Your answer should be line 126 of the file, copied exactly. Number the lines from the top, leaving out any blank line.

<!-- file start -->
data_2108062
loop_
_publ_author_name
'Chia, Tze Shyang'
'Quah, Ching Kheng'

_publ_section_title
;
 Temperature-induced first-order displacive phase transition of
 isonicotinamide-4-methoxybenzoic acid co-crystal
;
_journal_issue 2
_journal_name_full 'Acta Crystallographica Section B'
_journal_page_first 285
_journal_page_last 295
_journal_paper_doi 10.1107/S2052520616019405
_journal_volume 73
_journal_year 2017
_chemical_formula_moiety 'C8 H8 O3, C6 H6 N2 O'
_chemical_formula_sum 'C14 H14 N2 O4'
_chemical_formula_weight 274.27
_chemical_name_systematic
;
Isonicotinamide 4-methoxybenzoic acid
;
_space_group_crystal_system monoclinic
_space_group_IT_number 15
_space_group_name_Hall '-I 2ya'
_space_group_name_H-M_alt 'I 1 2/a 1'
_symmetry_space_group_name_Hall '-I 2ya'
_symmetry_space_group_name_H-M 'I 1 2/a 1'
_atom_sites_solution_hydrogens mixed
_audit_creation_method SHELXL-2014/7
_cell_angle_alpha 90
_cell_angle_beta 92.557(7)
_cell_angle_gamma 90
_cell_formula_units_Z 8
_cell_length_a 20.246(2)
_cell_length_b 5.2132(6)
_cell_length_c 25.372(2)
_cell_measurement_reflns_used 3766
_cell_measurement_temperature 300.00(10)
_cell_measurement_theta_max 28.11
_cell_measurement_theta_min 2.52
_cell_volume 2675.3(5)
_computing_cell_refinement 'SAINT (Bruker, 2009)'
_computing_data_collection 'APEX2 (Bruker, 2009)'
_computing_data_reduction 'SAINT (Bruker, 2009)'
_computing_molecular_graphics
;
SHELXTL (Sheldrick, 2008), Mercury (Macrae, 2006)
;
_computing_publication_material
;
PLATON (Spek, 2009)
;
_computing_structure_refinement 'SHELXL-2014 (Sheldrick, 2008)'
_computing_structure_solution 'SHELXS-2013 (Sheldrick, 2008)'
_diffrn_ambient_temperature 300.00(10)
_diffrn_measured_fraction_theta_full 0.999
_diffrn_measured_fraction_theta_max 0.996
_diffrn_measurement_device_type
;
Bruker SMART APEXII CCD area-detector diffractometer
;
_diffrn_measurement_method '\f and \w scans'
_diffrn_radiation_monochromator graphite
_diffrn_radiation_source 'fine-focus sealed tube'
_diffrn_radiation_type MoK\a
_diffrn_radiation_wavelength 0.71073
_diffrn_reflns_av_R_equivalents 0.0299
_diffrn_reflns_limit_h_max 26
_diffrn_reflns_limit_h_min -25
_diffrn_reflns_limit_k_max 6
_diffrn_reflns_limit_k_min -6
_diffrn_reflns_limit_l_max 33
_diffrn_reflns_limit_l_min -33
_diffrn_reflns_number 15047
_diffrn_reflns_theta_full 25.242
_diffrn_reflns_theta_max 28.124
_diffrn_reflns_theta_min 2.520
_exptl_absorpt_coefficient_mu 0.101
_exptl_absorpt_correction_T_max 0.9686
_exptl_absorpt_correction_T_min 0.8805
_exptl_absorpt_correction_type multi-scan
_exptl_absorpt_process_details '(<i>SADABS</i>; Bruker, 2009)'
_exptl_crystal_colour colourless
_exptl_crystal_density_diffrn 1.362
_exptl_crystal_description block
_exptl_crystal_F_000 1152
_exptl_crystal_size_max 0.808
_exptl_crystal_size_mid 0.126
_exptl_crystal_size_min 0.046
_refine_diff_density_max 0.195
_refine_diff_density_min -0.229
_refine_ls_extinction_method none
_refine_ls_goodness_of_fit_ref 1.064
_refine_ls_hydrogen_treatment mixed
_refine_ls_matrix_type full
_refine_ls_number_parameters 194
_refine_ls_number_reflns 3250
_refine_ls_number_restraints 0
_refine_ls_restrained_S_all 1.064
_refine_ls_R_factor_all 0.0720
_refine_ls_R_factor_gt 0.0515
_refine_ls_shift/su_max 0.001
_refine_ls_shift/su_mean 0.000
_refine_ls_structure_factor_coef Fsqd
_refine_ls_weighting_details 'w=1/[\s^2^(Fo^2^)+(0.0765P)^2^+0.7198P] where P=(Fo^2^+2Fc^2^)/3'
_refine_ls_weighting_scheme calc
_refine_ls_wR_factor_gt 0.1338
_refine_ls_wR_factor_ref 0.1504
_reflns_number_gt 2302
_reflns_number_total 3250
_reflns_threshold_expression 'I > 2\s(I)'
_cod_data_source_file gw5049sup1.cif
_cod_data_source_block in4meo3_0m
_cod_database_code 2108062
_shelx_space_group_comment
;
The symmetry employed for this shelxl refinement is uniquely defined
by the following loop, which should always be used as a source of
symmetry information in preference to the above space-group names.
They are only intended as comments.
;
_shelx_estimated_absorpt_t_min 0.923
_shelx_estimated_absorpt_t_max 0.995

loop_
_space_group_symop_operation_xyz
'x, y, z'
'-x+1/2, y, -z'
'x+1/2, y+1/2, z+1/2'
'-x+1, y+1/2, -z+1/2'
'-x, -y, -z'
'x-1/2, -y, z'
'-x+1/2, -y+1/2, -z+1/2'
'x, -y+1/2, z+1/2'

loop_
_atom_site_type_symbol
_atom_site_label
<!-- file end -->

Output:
_shelx_estimated_absorpt_t_max 0.995